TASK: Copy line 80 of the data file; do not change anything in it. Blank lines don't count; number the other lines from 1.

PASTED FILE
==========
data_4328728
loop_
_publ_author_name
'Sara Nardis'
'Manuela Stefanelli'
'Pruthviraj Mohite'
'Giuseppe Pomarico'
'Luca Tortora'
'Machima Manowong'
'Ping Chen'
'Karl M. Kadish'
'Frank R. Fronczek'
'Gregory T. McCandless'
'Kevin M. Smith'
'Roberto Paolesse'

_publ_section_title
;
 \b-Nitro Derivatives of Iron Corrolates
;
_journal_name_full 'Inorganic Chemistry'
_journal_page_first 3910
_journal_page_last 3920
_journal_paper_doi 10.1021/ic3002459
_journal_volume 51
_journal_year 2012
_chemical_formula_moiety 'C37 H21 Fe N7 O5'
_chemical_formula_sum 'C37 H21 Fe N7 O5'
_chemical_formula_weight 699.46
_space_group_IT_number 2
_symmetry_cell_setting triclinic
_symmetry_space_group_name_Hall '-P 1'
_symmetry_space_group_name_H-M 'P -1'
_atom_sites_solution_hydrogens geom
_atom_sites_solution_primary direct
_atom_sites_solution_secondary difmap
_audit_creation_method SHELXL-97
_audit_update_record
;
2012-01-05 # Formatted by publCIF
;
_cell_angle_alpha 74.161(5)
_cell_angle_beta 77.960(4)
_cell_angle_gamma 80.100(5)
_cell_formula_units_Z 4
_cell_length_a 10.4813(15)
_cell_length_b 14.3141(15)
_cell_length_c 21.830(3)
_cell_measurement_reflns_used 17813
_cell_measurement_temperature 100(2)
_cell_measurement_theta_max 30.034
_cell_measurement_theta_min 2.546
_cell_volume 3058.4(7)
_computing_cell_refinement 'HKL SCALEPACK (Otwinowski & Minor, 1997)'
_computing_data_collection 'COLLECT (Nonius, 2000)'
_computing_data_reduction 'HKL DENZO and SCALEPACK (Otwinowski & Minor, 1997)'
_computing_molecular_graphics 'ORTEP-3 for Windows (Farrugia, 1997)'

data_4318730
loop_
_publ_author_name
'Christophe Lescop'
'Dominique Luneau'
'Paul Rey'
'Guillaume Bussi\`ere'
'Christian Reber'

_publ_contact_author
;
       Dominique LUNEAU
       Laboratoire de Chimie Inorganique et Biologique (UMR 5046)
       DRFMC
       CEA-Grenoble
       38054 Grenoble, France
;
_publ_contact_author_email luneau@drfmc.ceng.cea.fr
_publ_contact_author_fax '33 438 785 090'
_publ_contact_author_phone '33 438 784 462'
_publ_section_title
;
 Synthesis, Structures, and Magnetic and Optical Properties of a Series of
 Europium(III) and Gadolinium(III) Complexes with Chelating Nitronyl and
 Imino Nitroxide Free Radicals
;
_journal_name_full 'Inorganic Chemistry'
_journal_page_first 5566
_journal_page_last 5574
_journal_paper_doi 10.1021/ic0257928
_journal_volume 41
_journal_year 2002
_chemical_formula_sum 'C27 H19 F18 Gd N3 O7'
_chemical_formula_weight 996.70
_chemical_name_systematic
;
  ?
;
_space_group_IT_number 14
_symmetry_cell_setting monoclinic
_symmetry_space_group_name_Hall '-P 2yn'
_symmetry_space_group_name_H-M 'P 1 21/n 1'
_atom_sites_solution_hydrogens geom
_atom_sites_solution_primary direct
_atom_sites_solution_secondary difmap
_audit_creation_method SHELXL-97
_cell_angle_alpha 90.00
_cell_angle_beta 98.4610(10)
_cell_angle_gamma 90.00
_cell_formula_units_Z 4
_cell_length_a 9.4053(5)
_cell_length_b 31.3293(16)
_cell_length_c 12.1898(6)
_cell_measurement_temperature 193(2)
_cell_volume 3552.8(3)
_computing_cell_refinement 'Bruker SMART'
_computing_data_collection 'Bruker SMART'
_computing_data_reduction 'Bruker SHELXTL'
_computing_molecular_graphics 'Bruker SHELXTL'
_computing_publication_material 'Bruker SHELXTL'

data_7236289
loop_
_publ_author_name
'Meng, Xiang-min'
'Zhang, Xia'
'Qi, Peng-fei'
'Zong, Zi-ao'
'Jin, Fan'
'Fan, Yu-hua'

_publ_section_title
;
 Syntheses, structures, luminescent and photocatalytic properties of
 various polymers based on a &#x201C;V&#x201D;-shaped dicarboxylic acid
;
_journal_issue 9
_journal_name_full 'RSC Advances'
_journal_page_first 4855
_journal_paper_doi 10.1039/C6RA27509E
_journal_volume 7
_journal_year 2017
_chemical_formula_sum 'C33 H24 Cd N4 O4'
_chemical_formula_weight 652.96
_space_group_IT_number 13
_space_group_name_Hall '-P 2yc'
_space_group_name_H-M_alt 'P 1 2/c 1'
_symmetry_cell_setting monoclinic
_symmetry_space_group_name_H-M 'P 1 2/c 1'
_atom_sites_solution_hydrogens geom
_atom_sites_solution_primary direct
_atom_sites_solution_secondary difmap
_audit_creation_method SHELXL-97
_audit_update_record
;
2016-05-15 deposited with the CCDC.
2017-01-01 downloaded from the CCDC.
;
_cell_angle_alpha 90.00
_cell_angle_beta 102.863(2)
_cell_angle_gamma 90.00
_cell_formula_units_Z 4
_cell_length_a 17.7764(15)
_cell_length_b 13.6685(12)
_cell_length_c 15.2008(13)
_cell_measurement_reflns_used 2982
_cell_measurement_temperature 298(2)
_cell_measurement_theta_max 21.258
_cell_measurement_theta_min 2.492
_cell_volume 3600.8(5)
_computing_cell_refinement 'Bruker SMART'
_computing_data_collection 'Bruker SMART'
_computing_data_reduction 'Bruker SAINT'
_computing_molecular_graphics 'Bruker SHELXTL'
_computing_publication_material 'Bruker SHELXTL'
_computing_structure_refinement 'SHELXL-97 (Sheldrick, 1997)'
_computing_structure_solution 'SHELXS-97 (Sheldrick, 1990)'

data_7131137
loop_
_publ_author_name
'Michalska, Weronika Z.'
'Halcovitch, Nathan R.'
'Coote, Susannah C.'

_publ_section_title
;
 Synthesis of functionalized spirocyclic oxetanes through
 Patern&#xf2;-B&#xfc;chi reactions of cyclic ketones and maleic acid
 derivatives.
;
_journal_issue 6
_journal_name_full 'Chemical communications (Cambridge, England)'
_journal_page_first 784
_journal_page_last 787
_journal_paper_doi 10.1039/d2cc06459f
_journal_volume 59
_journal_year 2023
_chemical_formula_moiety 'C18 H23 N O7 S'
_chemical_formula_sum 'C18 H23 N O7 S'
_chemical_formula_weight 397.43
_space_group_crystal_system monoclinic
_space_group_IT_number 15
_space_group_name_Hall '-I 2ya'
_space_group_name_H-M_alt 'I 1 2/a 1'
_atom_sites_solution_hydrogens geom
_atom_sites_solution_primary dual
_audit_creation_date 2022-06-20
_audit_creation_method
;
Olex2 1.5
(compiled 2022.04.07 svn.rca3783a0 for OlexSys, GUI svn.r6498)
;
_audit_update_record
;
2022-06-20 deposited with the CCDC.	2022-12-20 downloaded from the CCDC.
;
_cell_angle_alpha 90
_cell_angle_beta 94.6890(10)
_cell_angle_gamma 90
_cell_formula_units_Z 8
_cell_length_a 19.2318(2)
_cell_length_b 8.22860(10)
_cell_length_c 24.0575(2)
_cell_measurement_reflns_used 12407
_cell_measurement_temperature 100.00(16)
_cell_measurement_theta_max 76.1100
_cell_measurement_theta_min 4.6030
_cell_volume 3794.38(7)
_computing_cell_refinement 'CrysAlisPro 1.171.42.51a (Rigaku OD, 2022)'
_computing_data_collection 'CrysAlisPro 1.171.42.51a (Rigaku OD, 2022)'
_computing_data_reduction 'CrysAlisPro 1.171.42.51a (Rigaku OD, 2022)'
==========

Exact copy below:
 Imino Nitroxide Free Radicals